The 135th Preakness Stakes: Yes, I Know Who Calvin Borel Is

Calvin thanks the dude who sidelined the favorite, gave him an inside post, made it rain like crazy, and had Ice Box and Lucky run the gauntlet.  And fine, it was another fabulous ride for Rail Man!

When people find out that I am not betting on Super Saver to the win the Preakness, I fully expect to get a torrent of emails and maybe some phone calls desperately trying to wake me up to the facts.  “Brim, don’t you know who Calvin Borel is?  He’s the best jockey in the world.  You have to bet on the horse he’s riding.  Didn’t you know he’s won the Kentucky Derby three out of the last four years now?   That guy always wins!” 

Horse racing and investing have the following trait in common — at critical junctures, everyone thinks they’re an expert based on one or two painfully public truths they personally consider to be “inside information” from an obscure arena.  And it is true — because most people consider betting on the ponies to be in the same league with nosepicking and beer can collecting, any fact about the sport will seem like a piece of privileged minutia to proper folks.  But you have to trust me on this — I know who Calvin Borel is.  I know he’s a really good jockey.  And guess what — every yokel stumbling up to the window at Pimlico this Saturday might not know who Cigar was, or even what Ron Turcotte’s claim to fame was, but you can bet your last sixpack of National Bohemian they’ll know who Calvin is.  And they’re going to bet on him.  Because don’t you know, Calvin is the best jockey in the world.

Calvin is great.  I’m a huge fan.  He loves what he does.  He couldn’t be more humble, all things considered.  And nobody rides the rail at Churchill Downs like he does.  But Calvin does not win every race.  As of the printing of the Past Performances for the Preakness, Calvin was 63 for 325 in the year 2010 — that’s an impressive 19% winning rate, but it sure ain’t every race.

And Calvin absolutely deserved to the win the Derby on Super Saver.  Solid horse, perfect trip, shortest route around the track.  That’s why he was only 8 to 1 when he probably should have been at least 15 to 1 based on the horse’s prior efforts.  I didn’t bet him — even though the sloppy track was in his favor — because the odds were too low.  Which is the exact same reason I’m not going to bet him again.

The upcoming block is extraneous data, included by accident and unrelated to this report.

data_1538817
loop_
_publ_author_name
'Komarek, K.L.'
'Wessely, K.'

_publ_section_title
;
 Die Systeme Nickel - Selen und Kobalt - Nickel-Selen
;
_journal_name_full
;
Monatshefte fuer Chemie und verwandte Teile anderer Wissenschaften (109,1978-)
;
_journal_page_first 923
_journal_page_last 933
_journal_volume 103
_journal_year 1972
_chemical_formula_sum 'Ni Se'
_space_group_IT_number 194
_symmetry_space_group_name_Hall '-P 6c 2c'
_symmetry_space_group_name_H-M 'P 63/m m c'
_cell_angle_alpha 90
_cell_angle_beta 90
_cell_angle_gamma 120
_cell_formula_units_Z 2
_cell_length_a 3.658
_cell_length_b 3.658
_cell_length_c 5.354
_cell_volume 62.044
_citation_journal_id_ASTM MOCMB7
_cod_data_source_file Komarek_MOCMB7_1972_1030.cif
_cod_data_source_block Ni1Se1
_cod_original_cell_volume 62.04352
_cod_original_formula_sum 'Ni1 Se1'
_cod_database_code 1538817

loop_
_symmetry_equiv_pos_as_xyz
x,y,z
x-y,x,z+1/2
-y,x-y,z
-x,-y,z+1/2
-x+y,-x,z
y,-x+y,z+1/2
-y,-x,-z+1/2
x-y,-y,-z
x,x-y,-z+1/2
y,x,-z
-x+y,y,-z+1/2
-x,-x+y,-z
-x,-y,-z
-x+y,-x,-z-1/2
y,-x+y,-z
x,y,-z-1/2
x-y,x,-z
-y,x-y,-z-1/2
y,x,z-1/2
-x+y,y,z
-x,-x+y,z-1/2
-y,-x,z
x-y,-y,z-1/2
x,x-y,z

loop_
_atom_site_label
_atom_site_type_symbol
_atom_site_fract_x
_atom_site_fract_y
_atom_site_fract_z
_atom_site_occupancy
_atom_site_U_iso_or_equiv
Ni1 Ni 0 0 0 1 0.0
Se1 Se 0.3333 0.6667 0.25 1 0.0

The checkout clerk at the grocery store, my mom, half the people who read my drivel, and the normal-looking people you rarely see at the OTB — they’re all going to bet on Calvin Borel and Super Saver.  And by the time we get to post, Super Saver is going to be something stupid like 8 to 5.  That insinuates that his chance to win the Preakness (after accounting for the house take, or “vig”) is around 35%.  I can absolutely assure you that the real chance is considerably lower than that.

While Super Saver got a perfect rail ride in the Derby, Ice Box (the runner-up) and Lookin at Lucky (the Derby favorite and 6th place finisher) took paths around the Churchill Downs oval that looked like scenes from an Indiana Jones movie.  If you “divide through” by those horrific journeys, Ice Box and Lucky would have been 5 lengths ahead of the field, perhaps ding-donging it out through the wire while Super Saver got up for 3rd.  Super Saver’s 104 Beyer figure for the Derby was respectable, but it was among the slowest in recent times (Giacomo did a 100 in 2005, and every other winner since 1993 was faster than 104).  It was a case of a good horse with a great jockey getting a dream trip.

Despite being a great guy and a customer favorite, he doesn’t have any real insights into Apple’s chance of going to $300, gold’s likelihood of going to $2000, or Calvin Borel’s chance of getting to the wire first on Saturday

So for Leg 2 of this year’s Triple Crown, I have to make my top selection star-crossed Lookin at Lucky (7), the tough-trip West Coaster I faded in the Derby.  This horse has had more bad trips than Robert Downey, Jr.  But he’s got a new jockey and a lucky number for the Preakness, and Charm City (Baltimore) is not only the home of most of the world’s stupidest people, it’s also the place where karma gets mended.  I’ll also be throwing some cabbage at two horses that looked good at times pre-Derby but couldn’t get into the Big Show — Schoolyard Dreams (2) and Pleasant Prince (3).

The way I see it, the real odds of each of these horses winning the Preakness are roughly:

  • Lookin at Lucky — 30%
  • Super Saver (8) — 20%
  • Schoolyard Dreams and Pleasant Prince — 10% each
  • The other 8 horses — total of 30%

That means for Lucky to be a good bet, he has to be at least 5 to 2 (which he will be — more like 7 to 2).   Super and Calvin will be 8 to 5, which makes them an “underlay”.  My two longer shots will be at least 10 to 1 each, so if you believe my 10% probability, they should both be good bets as well.

Schoolyard Dreams made a huge midrace move in the Tampa Bay Derby, only to get nipped by Odysseus at the finish (the big O didn’t get to the Derby either).  SD stunk it up in the Wood Memorial, but so did everyone by comparison with Eskendereya, and since then, his workouts have been sizzling.  Pleasant Prince lost by a nose to Ice Box in the Florida Derby, and has had two bad races since — one on a Polytrack surface, and another in the slop.  I’m betting he rebounds on a fast Pimlico track.

Quickly I’ll take you through my thoughts on the rest of the field:

  • Aikenite (1) — not that fast, doesn’t look like he wants to go a mile and 3/16ths (the Preakness distance).
  • Northern Giant (4) — he won’t be a giant in Maryland.  No fast races, and he only won at the maiden level.
  • Yawanna Twist (5) — Trainer Rick Dutrow always commands respect even though he’s kind of a schmuck.  (Big Brown is his #1 claim to fame.)  Yawanna Twist was 2nd in the Illinois Derby behind American Lion, who was mediocre in the real Derby.  He could hit the board, I guess.
  • Jackson Bend (6) — Nick Zito’s other horse, after Ice Box.  The absence of a real pacesetter in this race could help him.  I just don’t see him passing anyone in the last eighth of a mile.  Include him in your supers.
  • Caracortado (9) — another West Coast Derby hopeful who, in my opinion, ended up being second-rate.  I’ll pass.